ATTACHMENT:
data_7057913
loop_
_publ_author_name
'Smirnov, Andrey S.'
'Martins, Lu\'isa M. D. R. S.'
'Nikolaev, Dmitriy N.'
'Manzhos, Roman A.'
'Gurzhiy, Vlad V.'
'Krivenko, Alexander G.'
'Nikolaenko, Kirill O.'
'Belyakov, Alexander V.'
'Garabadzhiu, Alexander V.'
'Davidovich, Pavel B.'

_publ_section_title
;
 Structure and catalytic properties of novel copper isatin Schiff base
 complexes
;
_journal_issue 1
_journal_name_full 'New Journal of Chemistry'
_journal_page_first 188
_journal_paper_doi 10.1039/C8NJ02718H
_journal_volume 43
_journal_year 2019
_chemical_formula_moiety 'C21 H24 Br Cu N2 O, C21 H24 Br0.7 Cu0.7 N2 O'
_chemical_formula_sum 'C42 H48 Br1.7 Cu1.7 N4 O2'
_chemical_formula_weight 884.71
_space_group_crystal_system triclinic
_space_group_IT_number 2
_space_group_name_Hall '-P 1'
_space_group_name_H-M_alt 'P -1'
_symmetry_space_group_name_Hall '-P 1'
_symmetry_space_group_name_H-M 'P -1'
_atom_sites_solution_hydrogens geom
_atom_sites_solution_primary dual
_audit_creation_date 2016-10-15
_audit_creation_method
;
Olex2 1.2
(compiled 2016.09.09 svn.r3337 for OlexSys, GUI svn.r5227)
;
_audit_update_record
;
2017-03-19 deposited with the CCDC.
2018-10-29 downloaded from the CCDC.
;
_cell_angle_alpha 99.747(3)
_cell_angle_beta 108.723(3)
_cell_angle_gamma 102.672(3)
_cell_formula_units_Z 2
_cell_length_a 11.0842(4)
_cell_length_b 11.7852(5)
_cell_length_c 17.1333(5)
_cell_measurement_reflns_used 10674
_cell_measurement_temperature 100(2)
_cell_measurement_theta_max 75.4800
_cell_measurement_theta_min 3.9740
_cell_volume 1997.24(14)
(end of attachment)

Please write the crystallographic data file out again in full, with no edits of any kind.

data_7057913
loop_
_publ_author_name
'Smirnov, Andrey S.'
'Martins, Lu\'isa M. D. R. S.'
'Nikolaev, Dmitriy N.'
'Manzhos, Roman A.'
'Gurzhiy, Vlad V.'
'Krivenko, Alexander G.'
'Nikolaenko, Kirill O.'
'Belyakov, Alexander V.'
'Garabadzhiu, Alexander V.'
'Davidovich, Pavel B.'

_publ_section_title
;
 Structure and catalytic properties of novel copper isatin Schiff base
 complexes
;
_journal_issue 1
_journal_name_full 'New Journal of Chemistry'
_journal_page_first 188
_journal_paper_doi 10.1039/C8NJ02718H
_journal_volume 43
_journal_year 2019
_chemical_formula_moiety 'C21 H24 Br Cu N2 O, C21 H24 Br0.7 Cu0.7 N2 O'
_chemical_formula_sum 'C42 H48 Br1.7 Cu1.7 N4 O2'
_chemical_formula_weight 884.71
_space_group_crystal_system triclinic
_space_group_IT_number 2
_space_group_name_Hall '-P 1'
_space_group_name_H-M_alt 'P -1'
_symmetry_space_group_name_Hall '-P 1'
_symmetry_space_group_name_H-M 'P -1'
_atom_sites_solution_hydrogens geom
_atom_sites_solution_primary dual
_audit_creation_date 2016-10-15
_audit_creation_method
;
Olex2 1.2
(compiled 2016.09.09 svn.r3337 for OlexSys, GUI svn.r5227)
;
_audit_update_record
;
2017-03-19 deposited with the CCDC.
2018-10-29 downloaded from the CCDC.
;
_cell_angle_alpha 99.747(3)
_cell_angle_beta 108.723(3)
_cell_angle_gamma 102.672(3)
_cell_formula_units_Z 2
_cell_length_a 11.0842(4)
_cell_length_b 11.7852(5)
_cell_length_c 17.1333(5)
_cell_measurement_reflns_used 10674
_cell_measurement_temperature 100(2)
_cell_measurement_theta_max 75.4800
_cell_measurement_theta_min 3.9740
_cell_volume 1997.24(14)